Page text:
There are also many companies that are yet to migrate to the cloud, storing all of their data locally. Depending on the risk profile, security at rack level should at least be considered as part of the overall data security strategy.
Enterprise and colocation facilities
That is not to say that opportunities do not exist to extend rack-level security in some of the largest enterprise data center facilities. Major blue-chip companies are driving the trend by recognizing the advantages of ensuring that certain business-critical racks have very restricted access.
An example would be servers storing data from security cameras and access control systems, with the serious consequences that the unplugging of a camera, either deliberately or unintentionally, could have. If such a server is compromised, then it is not just data loss but potentially the loss of the facility’s entire security system. In such instances, multi-factor authentication can be adopted, whereby more than one form of identification is required to access the cabinet, increasing the level of security and reducing the potential for unauthorized access.
Colocation data centers, where companies are leasing cloud storage space, can also benefit from this approach. Having a layer of security beyond just the standard entry protocols for these multi-tenant sites may be a desirable route, particularly for those organizations who identify themselves as having a higher risk profile and want security levels that reflect that. It provides client control of the rack which can be secured outside of the third party that is providing the data storage.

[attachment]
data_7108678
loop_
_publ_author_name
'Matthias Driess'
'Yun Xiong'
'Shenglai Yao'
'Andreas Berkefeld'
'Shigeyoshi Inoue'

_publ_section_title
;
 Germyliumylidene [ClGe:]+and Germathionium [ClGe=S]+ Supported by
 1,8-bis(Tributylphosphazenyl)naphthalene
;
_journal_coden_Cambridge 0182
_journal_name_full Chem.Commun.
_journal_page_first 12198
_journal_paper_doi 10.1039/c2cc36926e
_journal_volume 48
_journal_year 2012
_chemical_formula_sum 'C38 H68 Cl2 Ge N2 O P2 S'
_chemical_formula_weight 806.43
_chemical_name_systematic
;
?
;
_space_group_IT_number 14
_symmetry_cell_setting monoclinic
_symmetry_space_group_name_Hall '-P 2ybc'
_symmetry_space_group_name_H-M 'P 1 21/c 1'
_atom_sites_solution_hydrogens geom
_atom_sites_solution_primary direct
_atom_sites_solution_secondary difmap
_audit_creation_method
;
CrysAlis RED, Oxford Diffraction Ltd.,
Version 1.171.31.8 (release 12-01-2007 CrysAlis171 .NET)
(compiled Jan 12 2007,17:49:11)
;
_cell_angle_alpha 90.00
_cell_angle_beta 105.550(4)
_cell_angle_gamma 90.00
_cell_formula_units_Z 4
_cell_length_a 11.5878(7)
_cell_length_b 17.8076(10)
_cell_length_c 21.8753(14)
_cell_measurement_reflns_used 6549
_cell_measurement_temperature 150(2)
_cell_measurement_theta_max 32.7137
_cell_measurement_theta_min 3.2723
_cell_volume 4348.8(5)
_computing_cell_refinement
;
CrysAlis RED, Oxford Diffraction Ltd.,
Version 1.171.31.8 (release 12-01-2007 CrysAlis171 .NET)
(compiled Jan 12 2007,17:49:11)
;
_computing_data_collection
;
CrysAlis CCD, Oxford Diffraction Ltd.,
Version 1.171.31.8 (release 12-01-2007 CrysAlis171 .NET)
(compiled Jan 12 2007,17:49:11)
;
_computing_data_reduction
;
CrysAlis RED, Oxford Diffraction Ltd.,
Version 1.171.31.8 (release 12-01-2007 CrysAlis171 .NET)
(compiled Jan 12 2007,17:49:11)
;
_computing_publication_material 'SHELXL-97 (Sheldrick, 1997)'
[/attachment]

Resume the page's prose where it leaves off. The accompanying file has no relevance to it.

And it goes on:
Electronic locking versus mechanical locking
A major benefit of adopting electronic locking over a simple key-based approach is traceability. Here, we are talking access control at rack level rather than just restricting access to what are often several hundred racks. It therefore provides a much tighter level of control.
In the event of an incident, the person who accessed a specific server at a given time will be recorded. If an unauthorized access attempt is made, an alert can provide the potential to intervene, although in the vast majority of cases, any breaches are investigated retrospectively. Therefore, having the information on which to act is invaluable, as well as providing automated monitoring, documenting and control of access, plus the capacity for fast reprogramming in the event of a lost or stolen access card or a change in access rights.
While in some applications, rack-level security is planned at the facility design stage, it is also relatively easy to retro-fit. So, if a colocation facility takes on a new client with a high risk profile, then access control can be offered for specific racks.
The last physical line of defense
One of the problems with access control in data centers is the lack of specific regulation. While many of the standards and regulations stipulate a requirement for access control measures to be employed in data processing and storage facilities, the actual methods and technologies are left open. Data center owners and those responsible for data processing can therefore benefit significantly from working with companies that have direct experience of security in this particular market.
Rack-level security is certainly not necessary for all data applications, but with the right knowledge and support from an experienced security solutions partner, for those where it is applicable it can provide an invaluable contribution as the final layer in a multi-layered approach to physical security.